Supreme Court amends a host of Rules Regulating The Florida Bar
From revealing confidential information to prevent death or substantial bodily harm to retired lawyers to IOTA trust accounts, the Supreme Court March 16 amended 17 Bar rules and one bylaw.
The Bar’s proposals were all approved by the Board of Governors.
The more significant amendments, according to the court, include:
- In Rule 4-1.6, subdivision (b)(2), regarding when a lawyer must reveal information, is amended to make clear that confidential information must be disclosed to prevent death or substantial bodily harm to anyone, including a client. A new subdivision (c)(7) is also added to Rule 4-1.6 to permit a lawyer to reveal confidential information to the extent the lawyer reasonably believes necessary to “respond to specific allegations published via the internet by a former client (e.g. a negative online review) that the lawyer has engaged in criminal conduct punishable by law.”
- Rule 1-3.5 is being reorganized and new subdivision (b) (Practice of Law Prohibited) added to explain requirements for retired Bar members. Specifically, retired members must not practice law in Florida unless reinstated to active membership in good standing or certified as an emeritus lawyer, must affirmatively represent their retired status, and must not hold themselves out as being able to practice law in Florida or render advice on matters of Florida law unless certified as an emeritus lawyer. Also, new language clarifies the requirements for retired members to be reinstated to active membership is added to new subdivision (c) (Reinstatement).
- In Rule 1-3.7, subdivision (f) (Members Delinquent 60 Days or Less) is amended to treat a failure to file a trust account compliance certification as an administrative delinquency. Additionally, language stating that the effective date of reinstatement relates back to the date of delinquency is replaced with language providing that a lawyer is not considered in violation of the Bar rules if an administrative delinquency is cleared within 60 days.
- In Rule 5-1.1, subdivision (g)(1)(E) is amended to expand the definition of an interest or dividend-bearing trust account to include a business or consumer deposit account, and in subdivision (g)(5)(A), language is added that requires eligible institutions to maintain IOTA accounts that pay the highest interest rate or dividend generally available from the institution to its non-IOTA business or consumer account customers, or its non-maturing deposit account customers when IOTA accounts meet or exceed the same minimum balance qualifications. And, in subdivision (g)(5)(B), language is added requiring eligible institutions to tie interest rates for IOTA accounts to specific indexed rate points. The court declined to adopt “proposed technical amendment to rule 5-1.1(g)(3) and the proposed amendment to rule 5-1.1(g)(5)(B) requiring a minimum net interest rate of 25 basis points.”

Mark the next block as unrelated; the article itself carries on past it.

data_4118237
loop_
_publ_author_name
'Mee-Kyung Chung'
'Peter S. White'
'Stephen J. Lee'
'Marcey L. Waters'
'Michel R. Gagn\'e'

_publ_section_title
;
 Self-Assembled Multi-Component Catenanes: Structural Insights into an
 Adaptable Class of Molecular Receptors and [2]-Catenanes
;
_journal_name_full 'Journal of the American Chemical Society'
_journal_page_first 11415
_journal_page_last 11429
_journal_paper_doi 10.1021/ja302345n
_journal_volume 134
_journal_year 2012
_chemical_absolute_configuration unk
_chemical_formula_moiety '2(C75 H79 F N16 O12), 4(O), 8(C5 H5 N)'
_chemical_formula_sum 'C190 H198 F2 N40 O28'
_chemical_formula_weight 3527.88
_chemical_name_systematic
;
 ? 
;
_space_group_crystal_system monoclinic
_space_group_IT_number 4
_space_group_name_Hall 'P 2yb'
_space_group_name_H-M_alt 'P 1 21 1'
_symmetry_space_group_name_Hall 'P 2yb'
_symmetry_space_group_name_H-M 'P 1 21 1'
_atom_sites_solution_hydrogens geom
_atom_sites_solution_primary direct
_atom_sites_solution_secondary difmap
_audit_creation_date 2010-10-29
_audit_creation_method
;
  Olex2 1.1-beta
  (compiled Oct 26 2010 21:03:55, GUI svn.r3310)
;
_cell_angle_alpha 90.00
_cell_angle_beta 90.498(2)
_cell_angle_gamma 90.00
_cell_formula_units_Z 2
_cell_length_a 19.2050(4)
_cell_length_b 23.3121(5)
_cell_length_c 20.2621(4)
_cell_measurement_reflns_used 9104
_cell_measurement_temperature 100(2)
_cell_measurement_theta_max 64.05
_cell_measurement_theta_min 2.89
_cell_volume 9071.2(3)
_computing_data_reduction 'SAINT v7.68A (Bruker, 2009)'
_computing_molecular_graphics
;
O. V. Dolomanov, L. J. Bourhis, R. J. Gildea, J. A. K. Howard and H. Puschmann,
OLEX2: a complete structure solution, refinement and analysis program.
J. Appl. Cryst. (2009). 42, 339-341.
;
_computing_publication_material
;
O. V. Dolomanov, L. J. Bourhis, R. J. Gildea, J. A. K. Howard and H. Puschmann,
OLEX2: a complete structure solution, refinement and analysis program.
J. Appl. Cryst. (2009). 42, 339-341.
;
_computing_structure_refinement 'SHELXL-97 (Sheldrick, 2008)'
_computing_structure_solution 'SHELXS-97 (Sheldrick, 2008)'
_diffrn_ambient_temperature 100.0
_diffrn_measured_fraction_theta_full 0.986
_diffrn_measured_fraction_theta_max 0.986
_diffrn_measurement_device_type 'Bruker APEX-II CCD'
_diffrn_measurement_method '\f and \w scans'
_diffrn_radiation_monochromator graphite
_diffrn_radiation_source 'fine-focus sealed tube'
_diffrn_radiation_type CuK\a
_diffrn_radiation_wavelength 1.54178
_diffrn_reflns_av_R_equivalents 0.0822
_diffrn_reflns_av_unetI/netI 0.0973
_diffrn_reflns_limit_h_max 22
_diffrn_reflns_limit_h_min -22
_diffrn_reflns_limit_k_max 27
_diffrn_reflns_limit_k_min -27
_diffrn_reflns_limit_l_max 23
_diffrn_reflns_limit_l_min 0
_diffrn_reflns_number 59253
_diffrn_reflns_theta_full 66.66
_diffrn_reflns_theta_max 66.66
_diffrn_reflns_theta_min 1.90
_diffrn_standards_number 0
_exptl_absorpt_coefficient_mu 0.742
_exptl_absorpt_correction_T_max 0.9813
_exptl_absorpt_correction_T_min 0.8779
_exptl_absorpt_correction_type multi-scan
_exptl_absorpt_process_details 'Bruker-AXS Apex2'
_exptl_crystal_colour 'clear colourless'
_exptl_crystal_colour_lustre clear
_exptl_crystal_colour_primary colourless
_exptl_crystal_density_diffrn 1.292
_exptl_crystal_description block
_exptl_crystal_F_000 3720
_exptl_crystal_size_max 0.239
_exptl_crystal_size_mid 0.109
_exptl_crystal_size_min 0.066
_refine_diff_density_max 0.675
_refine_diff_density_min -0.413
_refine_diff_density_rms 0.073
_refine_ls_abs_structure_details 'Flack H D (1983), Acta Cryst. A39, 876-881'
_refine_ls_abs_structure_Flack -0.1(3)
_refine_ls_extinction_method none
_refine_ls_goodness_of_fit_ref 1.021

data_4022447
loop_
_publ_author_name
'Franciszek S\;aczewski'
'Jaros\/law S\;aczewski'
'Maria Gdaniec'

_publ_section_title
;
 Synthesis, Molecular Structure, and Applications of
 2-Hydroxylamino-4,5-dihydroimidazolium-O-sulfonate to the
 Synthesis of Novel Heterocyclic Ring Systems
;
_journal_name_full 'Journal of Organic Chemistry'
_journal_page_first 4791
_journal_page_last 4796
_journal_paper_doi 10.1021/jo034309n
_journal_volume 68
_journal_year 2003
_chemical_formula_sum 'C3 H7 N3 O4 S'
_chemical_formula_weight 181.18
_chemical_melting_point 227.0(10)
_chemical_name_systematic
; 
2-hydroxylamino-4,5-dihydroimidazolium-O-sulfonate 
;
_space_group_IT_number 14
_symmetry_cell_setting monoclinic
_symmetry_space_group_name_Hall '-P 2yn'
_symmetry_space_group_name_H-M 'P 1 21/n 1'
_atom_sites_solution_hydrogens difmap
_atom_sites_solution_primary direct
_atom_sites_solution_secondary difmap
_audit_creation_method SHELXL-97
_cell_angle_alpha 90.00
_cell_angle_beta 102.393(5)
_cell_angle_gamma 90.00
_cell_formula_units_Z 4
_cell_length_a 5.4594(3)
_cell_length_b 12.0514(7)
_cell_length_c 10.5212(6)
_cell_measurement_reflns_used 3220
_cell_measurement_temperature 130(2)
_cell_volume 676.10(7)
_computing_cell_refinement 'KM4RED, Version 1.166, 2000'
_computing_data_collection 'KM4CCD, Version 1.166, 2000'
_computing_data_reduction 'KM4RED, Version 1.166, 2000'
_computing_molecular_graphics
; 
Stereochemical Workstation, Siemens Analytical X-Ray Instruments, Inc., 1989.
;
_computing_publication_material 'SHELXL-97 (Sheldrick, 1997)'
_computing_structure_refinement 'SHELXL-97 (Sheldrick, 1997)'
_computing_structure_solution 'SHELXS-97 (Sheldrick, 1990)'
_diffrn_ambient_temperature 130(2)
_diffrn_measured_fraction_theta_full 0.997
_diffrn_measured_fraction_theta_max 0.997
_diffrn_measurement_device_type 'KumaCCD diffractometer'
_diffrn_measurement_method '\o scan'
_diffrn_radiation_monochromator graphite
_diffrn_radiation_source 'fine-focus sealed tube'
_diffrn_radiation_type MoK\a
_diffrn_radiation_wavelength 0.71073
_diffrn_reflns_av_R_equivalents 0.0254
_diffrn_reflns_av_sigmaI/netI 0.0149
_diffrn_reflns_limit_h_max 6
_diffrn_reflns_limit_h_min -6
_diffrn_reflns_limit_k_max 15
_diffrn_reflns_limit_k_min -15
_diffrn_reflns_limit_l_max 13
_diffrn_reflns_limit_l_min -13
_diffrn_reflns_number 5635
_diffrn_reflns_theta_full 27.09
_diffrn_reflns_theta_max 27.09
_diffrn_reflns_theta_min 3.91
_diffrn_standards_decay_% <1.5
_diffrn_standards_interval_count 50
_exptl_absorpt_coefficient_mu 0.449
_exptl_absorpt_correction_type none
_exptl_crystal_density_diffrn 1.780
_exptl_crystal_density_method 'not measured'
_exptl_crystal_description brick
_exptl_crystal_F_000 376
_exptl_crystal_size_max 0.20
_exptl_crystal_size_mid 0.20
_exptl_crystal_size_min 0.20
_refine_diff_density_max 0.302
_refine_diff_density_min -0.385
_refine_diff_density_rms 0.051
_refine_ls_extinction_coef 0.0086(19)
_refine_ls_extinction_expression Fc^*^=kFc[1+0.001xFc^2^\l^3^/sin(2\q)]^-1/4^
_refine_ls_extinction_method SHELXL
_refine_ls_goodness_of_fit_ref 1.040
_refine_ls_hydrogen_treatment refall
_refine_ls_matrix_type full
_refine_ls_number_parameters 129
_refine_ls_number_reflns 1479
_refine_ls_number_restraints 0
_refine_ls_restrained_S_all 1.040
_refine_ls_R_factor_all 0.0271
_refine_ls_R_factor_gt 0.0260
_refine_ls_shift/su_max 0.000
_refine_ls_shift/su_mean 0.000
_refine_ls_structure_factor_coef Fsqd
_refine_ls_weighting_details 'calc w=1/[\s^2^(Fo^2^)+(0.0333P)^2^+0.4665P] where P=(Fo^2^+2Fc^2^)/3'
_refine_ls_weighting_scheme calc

- In Bylaw 2-9.7, “current and former” is added to clarify that current and former officers of the Bar; members of the Board of Governors, UPL, Clients’ Security Fund, and grievance committees; and employees of the Bar will be covered by insurance and indemnification for actions taken while acting on behalf of the Bar in their official capacity.
- In Rule 11-1.2, subdivision (f) regarding the determination of indigency is deleted, as lawyers can look to the statutes and other sources for guidance on indigency rather than having the Board of Governors set the standards.
- Rule 11-1.8, which pertains to the rule chapter’s lack of effect on the unlicensed practice of law, is deleted, and rules 11-1.9 and 11-1.10 are renumbered as 11-1.8 and 11-1.9.
- Rule 19-1.5 is deleted, as the Supreme Court Commission on Professionalism and Civility was disbanded in In re Florida Supreme Court Commission on Professionalism and Civility, Florida Administrative Order No. AOSC19-12 (Mar. 12, 2019).
- New subdivision (h) is added to Rule 20-5.1 to make ineligible for the Florida Registered Paralegal Program persons who have “engage[d] in conduct involving dishonesty, fraud, deceit, or misrepresentation in the application or reapplication process,” which will allow the Florida Registered Paralegal Compliance Committee to deem someone unfit after a thorough investigation has been conducted as to whether an applicant possesses the professional standard or integrity expected of a Florida Registered Paralegal during the application or reapplication process.
The amendments become effective May 15, 2023, at 12:01 a.m.
The court acted in Case No. SC22-1292.